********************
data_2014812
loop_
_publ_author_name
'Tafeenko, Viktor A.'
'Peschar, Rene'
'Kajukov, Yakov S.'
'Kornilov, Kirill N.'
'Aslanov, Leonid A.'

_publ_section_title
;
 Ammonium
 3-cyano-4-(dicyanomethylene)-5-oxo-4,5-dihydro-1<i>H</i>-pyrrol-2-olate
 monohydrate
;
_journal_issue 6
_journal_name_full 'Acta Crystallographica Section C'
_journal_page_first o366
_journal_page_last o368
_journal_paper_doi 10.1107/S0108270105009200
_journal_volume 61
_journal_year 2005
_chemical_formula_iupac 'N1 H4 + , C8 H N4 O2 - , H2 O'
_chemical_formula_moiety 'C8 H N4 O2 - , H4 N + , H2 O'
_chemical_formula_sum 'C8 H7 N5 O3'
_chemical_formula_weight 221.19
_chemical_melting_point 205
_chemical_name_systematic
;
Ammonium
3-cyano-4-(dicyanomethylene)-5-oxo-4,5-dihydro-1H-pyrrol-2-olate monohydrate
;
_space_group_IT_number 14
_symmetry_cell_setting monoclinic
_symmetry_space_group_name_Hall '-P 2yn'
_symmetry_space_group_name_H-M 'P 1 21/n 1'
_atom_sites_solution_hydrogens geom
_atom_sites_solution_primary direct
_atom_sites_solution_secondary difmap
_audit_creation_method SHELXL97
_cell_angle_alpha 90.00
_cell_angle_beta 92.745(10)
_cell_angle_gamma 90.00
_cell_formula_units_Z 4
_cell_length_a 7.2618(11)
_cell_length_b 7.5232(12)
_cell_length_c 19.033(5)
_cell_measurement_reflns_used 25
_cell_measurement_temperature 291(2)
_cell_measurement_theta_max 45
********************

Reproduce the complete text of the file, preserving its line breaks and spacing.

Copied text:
data_2014812
loop_
_publ_author_name
'Tafeenko, Viktor A.'
'Peschar, Rene'
'Kajukov, Yakov S.'
'Kornilov, Kirill N.'
'Aslanov, Leonid A.'

_publ_section_title
;
 Ammonium
 3-cyano-4-(dicyanomethylene)-5-oxo-4,5-dihydro-1<i>H</i>-pyrrol-2-olate
 monohydrate
;
_journal_issue 6
_journal_name_full 'Acta Crystallographica Section C'
_journal_page_first o366
_journal_page_last o368
_journal_paper_doi 10.1107/S0108270105009200
_journal_volume 61
_journal_year 2005
_chemical_formula_iupac 'N1 H4 + , C8 H N4 O2 - , H2 O'
_chemical_formula_moiety 'C8 H N4 O2 - , H4 N + , H2 O'
_chemical_formula_sum 'C8 H7 N5 O3'
_chemical_formula_weight 221.19
_chemical_melting_point 205
_chemical_name_systematic
;
Ammonium
3-cyano-4-(dicyanomethylene)-5-oxo-4,5-dihydro-1H-pyrrol-2-olate monohydrate
;
_space_group_IT_number 14
_symmetry_cell_setting monoclinic
_symmetry_space_group_name_Hall '-P 2yn'
_symmetry_space_group_name_H-M 'P 1 21/n 1'
_atom_sites_solution_hydrogens geom
_atom_sites_solution_primary direct
_atom_sites_solution_secondary difmap
_audit_creation_method SHELXL97
_cell_angle_alpha 90.00
_cell_angle_beta 92.745(10)
_cell_angle_gamma 90.00
_cell_formula_units_Z 4
_cell_length_a 7.2618(11)
_cell_length_b 7.5232(12)
_cell_length_c 19.033(5)
_cell_measurement_reflns_used 25
_cell_measurement_temperature 291(2)
_cell_measurement_theta_max 45